It is much bigger. The original plot as highlighted in this post was 95 square feet. It is now approximately six times that size.

Compare this:


To this:


And note the position of the weeping cherry tree in the front right corner. That was a lot of digging. And a lot of sweating. Done in under two weeks.

And the plants are settling in nicely. Some purchased, some gifts. Some we grew from seed, (again store bought and gifted). Some we transplanted from around our property. And some we are awaiting delivery of.

We can still use more ...

And we've started a Micro-Meadow in our side yard.


An small island anchored by one of our winterberry hollies. Eventually we want to turn most of this side yard into a wildlife garden.  And replace those small windows with great picture windows so we can enjoy the view.

If you have a spot in your yard that you only visit when you mow, why not create a small wildlife friendly garden?

Saturday, June 13, 2015

Goldilocks Bird

This past Memorial Day weekend we took a quick trip to find a bird.


It is a rare bird, although not the rarest I've seen (a topic for another day).

The Kirkland's Warbler.

Today, thanks to an active recovery program, there are 2000 breeding pairs.


One of the first species to be listed under the Endangered Species Act, in 1987 there were but 187 breeding pairs.


This species is very particular about it's breeding habit. It needs pine forest. The trees need to be tall but not too tall. The area needs to be large, 160 or more acres. The spacing between the trees just right, dense. Almost the entire breeding area is in north - central Michigan. We saw these in Grayling, MI.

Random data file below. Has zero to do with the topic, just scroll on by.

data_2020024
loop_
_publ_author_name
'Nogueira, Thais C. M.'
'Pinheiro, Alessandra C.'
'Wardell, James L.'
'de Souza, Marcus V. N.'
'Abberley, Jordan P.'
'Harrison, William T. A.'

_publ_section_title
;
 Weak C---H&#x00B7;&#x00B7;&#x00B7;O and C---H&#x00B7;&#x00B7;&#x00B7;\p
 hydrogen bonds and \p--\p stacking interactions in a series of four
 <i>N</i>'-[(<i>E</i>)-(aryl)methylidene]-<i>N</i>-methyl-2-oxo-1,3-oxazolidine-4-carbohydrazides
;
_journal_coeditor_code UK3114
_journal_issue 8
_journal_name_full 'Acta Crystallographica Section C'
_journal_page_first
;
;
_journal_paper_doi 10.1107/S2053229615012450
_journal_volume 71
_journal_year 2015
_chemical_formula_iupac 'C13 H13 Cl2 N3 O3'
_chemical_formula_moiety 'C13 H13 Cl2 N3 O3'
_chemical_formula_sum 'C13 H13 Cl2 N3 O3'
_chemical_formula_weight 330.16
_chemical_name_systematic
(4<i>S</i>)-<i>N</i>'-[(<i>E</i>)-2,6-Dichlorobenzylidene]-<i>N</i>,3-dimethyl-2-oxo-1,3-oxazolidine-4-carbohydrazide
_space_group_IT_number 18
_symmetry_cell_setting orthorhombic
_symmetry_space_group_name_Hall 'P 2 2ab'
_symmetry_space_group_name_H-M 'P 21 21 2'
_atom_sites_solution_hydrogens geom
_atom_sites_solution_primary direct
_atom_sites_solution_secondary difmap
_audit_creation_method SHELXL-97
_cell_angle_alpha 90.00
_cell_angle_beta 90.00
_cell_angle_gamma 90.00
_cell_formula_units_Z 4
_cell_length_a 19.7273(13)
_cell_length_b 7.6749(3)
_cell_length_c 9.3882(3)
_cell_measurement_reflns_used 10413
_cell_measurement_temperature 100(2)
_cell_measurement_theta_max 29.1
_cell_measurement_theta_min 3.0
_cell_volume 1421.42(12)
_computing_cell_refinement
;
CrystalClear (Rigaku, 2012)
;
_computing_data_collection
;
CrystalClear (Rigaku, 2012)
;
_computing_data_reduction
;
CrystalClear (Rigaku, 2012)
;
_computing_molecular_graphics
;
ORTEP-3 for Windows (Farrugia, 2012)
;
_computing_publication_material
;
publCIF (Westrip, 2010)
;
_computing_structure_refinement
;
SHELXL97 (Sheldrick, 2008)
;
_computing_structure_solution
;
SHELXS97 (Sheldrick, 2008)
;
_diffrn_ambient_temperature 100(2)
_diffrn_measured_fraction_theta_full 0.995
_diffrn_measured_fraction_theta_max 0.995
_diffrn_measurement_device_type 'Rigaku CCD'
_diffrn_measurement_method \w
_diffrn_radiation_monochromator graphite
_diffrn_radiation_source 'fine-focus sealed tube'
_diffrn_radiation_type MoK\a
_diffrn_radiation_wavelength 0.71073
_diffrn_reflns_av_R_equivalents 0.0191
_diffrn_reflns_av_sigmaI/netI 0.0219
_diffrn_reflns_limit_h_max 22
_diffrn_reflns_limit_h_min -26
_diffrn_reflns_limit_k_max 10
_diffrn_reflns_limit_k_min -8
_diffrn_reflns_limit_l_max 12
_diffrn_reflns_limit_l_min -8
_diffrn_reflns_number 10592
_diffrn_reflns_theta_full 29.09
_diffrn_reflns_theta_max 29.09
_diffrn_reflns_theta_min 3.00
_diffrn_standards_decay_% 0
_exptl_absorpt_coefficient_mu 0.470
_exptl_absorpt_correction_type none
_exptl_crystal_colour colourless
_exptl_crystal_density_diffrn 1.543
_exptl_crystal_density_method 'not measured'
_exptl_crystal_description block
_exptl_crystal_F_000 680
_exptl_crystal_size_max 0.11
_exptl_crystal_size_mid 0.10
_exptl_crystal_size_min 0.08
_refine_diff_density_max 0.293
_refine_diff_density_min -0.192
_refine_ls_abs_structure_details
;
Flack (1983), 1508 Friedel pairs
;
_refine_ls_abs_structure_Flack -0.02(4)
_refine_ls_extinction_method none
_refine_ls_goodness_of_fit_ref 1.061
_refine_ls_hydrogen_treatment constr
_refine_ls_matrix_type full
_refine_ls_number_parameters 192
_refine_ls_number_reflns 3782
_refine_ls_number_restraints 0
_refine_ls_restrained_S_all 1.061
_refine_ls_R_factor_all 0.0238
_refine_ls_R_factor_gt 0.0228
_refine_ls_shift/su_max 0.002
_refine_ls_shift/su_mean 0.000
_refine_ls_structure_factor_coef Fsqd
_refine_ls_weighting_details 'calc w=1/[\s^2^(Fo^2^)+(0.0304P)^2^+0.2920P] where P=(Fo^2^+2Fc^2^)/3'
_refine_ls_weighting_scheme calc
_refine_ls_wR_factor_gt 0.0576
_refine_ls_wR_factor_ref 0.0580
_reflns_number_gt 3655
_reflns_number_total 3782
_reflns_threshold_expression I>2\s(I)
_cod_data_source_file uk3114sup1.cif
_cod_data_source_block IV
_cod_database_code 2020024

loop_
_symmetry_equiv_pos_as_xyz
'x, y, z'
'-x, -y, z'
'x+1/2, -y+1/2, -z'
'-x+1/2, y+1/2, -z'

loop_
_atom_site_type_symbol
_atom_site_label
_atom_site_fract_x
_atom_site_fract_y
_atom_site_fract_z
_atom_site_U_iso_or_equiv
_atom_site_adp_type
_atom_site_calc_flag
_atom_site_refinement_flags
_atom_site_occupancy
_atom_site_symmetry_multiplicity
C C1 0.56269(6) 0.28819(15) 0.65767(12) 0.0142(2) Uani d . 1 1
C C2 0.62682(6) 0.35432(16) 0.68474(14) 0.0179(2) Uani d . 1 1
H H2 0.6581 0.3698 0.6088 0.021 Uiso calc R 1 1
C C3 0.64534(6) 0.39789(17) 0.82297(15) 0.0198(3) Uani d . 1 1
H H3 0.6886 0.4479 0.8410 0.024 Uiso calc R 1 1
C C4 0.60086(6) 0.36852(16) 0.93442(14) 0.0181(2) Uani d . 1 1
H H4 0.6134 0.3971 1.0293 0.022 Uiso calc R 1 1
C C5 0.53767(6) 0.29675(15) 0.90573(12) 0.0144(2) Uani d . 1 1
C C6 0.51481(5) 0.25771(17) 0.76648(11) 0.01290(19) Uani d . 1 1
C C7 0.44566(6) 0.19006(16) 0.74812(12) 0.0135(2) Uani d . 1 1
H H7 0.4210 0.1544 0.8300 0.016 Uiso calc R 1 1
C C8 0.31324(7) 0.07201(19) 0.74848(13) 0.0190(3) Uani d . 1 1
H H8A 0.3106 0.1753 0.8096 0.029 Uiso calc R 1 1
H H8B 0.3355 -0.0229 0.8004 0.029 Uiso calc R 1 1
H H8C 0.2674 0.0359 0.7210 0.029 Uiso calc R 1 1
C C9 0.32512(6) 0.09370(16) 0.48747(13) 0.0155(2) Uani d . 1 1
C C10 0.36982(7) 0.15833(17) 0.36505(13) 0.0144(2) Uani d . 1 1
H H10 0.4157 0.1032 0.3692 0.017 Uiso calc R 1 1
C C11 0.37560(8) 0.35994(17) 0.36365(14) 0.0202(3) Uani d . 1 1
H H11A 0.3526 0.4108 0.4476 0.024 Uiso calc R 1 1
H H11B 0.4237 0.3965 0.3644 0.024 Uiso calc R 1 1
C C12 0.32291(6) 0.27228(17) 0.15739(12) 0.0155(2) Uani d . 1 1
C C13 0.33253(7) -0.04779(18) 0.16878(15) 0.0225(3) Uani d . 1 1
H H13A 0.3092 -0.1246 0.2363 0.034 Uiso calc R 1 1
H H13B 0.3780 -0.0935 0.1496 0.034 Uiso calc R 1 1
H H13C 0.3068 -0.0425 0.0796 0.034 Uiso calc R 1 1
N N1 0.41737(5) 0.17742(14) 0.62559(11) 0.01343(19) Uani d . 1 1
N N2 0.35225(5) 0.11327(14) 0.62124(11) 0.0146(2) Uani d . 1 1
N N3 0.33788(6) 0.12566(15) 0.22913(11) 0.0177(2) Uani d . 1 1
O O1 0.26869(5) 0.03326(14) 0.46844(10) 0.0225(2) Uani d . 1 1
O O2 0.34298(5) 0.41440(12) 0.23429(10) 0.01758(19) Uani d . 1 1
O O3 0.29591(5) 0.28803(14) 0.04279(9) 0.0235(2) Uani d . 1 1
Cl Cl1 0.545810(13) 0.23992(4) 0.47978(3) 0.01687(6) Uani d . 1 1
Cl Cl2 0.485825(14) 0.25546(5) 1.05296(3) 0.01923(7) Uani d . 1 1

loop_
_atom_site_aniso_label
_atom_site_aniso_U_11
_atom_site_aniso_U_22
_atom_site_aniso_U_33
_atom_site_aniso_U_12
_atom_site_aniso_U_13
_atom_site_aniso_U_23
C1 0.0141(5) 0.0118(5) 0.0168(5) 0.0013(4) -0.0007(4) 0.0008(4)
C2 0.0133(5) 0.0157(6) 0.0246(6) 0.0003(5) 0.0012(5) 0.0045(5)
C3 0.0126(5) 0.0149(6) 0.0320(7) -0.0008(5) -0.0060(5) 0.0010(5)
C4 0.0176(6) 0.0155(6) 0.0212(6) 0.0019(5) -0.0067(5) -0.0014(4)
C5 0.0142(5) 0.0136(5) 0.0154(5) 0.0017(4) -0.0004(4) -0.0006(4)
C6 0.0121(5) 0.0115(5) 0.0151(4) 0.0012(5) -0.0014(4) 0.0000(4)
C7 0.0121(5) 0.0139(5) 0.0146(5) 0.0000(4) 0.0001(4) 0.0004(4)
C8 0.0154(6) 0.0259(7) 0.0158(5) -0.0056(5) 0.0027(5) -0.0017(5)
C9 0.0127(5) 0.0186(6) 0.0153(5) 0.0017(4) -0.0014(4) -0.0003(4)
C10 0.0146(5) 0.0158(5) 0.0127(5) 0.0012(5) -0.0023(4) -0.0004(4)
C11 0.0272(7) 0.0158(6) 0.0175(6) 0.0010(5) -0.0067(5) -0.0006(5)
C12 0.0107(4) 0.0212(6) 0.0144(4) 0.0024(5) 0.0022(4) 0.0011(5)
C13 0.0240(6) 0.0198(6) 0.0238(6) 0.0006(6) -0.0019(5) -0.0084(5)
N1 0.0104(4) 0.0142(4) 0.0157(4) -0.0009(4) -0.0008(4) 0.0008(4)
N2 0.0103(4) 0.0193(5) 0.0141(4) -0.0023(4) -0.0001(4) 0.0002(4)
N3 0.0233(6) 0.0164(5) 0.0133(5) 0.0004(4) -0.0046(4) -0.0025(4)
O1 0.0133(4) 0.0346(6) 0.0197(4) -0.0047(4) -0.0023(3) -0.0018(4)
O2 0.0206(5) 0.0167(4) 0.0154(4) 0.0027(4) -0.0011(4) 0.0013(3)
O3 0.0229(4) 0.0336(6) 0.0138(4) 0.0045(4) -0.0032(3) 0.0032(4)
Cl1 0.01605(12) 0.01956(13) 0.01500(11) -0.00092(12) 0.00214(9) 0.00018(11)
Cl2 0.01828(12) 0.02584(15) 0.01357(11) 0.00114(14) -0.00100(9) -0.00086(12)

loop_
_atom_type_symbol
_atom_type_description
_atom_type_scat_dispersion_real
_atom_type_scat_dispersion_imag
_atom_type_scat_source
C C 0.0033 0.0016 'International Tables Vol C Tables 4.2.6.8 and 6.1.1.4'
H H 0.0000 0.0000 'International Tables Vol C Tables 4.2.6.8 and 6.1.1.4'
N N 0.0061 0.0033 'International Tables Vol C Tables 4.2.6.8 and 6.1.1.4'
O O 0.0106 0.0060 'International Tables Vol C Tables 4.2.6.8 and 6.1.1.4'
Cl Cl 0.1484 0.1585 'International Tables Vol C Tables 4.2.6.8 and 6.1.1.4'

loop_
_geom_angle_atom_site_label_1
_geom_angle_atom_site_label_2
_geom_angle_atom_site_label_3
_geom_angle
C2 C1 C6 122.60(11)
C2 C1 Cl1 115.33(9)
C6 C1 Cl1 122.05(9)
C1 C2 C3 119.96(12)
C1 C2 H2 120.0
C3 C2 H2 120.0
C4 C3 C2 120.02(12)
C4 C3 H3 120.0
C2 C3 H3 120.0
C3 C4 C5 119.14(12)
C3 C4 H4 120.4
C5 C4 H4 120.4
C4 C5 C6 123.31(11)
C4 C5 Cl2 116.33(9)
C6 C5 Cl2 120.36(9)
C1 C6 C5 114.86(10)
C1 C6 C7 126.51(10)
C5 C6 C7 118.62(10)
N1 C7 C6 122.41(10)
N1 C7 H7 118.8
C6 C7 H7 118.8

They were not hard to find. We met at Hartwick Pines State Park, where our guide Kara, after a short video about the bird and its habitat needs, led us on a car pool to an area in the Grayling State Forest, where habitat is maintained for the birds. Before I could get my camera on my tripod we had the bird. We heard it singing as soon as we got out of the car.

When we got to the visitors center at the state park we found two fellow members of the Delaware Valley Ornithological Society, Phil and Bonnie Witmer, already there. This happens to Patty all the time. We went to Hawaii and meet a friend of Patty's. We go to Honduras and meet someone who lives down the street from Patty. We go to Utah and meet someone who works with Patty's sister. We go to Vermont and meet someone we met in Trinidad ... the list goes on ...



Like the Pine Barrens of New Jersey, our neck of the woods, the Jack Pine forests of Michigan were shaped by fire. And the habitat needed by these warblers was created anew every 20 years or so. But humans don't like large wildfires. And that fire suppression had the unintended consequence of limiting breeding habitat.

Despite the success so far of bringing this bird back from the brink of extinction, there are no guarantees of continued success. The corporate shills in the US Congress continue to introduce legislation that would gut the Endangered Species Act. Selling out our future for short term gains. If you can please help support local, national, and international conservation organizations.

A good start would be Michigan Audubon, which is leading the fight to save this bird.

Thursday, June 11, 2015

Feathers ...


.. are all that is left.

Seeds are not the only food available at our feeders.